A recent report revealed that an incident with insect infestations obliged several airplanes to remain on the ground at Heathrow airport in 2021. In total, 8 planes were not allowed to take off from London’s Heathrow airport between 9 June and 19 July because their ‘pitot probes’ were filled with wasp and bee nests, blocking the equipment from properly functioning.
Seven of the planes belonged to British Airways while one was owned by Virgin Atlantic, according to the Air Accidents Investigation Branch (AIIB).
“Safety is our highest priority and in each case the flights returned safely to stand. Our highly skilled pilots are trained to safely perform this type of standard procedure and practise them regularly,” said a British Airways spokesman quoted by BBC.
“A Boeing 777-300, G-STBJ, parked on stand TA6, was found to have its right pitot probe blocked by an insect, suspected to be a bee or wasp,” reads the AIIB’s report.
The pitot probes are used to measure the difference between the stagnation pressure and the static pressure, which allow to calculate the airspeed of the aircraft. When officials realised that the plane’s equipment was clogged, they immediately aborted the take-offs warning that unreliable or blocked speed indication is a “serious hazard” and it could jeopardise the safety of the flight.
The document concluded that reduced traffic levels and human activity dueresulted in a surge of insect activity during the pandemic lockdowns. “With less aircraft activity, including less noise and jet efflux to deter the insects, the parked aircraft made an attractive opportunity, with the pitot probes providing an ideal construction site for nests,” the report states.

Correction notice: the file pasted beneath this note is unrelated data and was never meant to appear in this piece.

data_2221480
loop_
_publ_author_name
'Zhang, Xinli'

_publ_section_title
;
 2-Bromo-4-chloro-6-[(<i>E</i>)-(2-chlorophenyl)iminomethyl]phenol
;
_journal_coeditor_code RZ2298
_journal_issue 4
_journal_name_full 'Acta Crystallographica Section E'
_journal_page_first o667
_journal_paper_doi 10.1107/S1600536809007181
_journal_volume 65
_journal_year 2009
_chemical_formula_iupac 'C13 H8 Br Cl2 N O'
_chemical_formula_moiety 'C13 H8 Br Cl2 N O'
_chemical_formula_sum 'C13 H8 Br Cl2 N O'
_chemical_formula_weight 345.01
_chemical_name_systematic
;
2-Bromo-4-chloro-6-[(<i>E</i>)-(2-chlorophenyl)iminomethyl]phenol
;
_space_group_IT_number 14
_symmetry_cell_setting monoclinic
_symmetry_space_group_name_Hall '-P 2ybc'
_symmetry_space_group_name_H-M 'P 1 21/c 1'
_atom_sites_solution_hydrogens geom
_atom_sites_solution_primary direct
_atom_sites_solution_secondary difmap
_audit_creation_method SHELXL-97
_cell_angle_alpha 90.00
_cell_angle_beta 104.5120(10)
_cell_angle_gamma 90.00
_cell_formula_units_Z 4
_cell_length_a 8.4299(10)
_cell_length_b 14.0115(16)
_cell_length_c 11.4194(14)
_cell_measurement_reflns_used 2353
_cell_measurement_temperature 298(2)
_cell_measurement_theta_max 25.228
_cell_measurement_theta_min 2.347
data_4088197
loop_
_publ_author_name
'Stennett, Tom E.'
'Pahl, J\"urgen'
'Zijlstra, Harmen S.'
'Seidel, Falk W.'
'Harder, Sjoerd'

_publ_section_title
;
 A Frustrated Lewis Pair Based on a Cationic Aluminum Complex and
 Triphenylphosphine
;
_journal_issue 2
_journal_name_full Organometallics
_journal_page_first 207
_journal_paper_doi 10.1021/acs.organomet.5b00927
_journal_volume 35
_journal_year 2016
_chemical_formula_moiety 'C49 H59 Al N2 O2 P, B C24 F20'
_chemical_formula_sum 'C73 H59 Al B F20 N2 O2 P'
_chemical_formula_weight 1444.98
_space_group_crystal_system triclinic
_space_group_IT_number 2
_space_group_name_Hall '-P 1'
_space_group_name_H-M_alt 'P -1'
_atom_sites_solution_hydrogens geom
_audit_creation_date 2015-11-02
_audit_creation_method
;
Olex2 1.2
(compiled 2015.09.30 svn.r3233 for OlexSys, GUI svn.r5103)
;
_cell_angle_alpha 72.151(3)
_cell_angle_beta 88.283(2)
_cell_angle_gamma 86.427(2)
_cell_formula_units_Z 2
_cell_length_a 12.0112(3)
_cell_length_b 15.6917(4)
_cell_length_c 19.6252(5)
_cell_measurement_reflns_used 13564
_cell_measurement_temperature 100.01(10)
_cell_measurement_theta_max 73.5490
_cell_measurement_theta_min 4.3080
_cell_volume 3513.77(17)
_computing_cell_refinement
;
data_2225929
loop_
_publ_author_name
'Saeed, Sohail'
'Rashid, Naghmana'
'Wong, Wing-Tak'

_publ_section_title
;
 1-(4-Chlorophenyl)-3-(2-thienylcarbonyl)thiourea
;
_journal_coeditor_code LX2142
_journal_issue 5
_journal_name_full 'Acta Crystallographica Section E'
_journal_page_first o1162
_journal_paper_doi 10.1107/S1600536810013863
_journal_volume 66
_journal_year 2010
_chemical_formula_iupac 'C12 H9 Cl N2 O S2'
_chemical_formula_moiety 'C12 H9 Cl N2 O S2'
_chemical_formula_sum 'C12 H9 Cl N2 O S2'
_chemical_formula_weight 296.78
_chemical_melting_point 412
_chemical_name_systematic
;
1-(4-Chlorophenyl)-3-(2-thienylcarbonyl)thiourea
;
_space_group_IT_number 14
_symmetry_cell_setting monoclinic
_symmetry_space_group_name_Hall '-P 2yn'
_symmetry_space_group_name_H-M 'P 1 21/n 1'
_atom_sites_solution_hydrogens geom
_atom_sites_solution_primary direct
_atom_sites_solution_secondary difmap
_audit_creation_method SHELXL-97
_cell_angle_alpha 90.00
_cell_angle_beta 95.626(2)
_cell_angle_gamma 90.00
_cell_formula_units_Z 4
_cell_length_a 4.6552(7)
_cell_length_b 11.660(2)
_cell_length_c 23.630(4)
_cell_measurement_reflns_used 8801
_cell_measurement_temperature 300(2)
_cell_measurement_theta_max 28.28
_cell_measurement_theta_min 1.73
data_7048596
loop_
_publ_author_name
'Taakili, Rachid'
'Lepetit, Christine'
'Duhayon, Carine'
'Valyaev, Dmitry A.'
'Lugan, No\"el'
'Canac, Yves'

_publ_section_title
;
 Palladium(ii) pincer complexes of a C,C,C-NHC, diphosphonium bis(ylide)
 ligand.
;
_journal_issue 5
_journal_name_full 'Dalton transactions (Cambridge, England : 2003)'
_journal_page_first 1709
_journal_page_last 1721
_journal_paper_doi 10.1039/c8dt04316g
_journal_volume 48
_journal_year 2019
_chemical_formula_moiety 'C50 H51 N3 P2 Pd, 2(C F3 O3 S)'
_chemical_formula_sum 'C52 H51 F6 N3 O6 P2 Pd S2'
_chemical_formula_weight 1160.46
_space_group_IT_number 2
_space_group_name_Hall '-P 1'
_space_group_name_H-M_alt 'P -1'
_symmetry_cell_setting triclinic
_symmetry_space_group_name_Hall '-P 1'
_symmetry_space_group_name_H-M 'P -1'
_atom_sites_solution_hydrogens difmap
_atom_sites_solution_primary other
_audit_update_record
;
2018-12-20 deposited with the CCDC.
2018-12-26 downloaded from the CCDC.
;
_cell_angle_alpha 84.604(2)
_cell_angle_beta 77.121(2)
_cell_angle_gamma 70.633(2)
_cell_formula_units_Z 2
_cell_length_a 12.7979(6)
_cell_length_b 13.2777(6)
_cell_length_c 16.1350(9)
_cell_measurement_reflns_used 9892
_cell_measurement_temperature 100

1. Spring 2022
Following the incident in 2021, the report warns that based on the high level of insect activity in the past year, a “larger number of insects emerging in the spring of 2022” is a scenery not to be excluded, noting that the risk of more probe blockages “could be significant”.
In order to avoid the same incident, operators were instructed to proactively monitor the aircraft and to look specifically for insects’ nests. “With the move towards ‘greener’ aviation, this may become even more important in the future,” the report asserts.
Since the occurrence, safety action has been taken by the CAA and those airline operators affected to reduce the risk of reoccurrence by introducing additional inspections and changes to the use of pitot covers.
2. Incidents with insects
There have been several occasions when insects have interfered with aircraft before, but they were rarely dangerous to passengers. In 2016, one father of two had his journey “wrecked” after he was repeatedly bitten by fleas on a British Airways flight to the US.
Coincidently, also on 9 June 2021, US President Joe Biden saw his first official trip to Europe delayed because of the appearance of a bunch of cicadas. “Watch out for the cicadas. It got me. I got one,” Biden told reporters.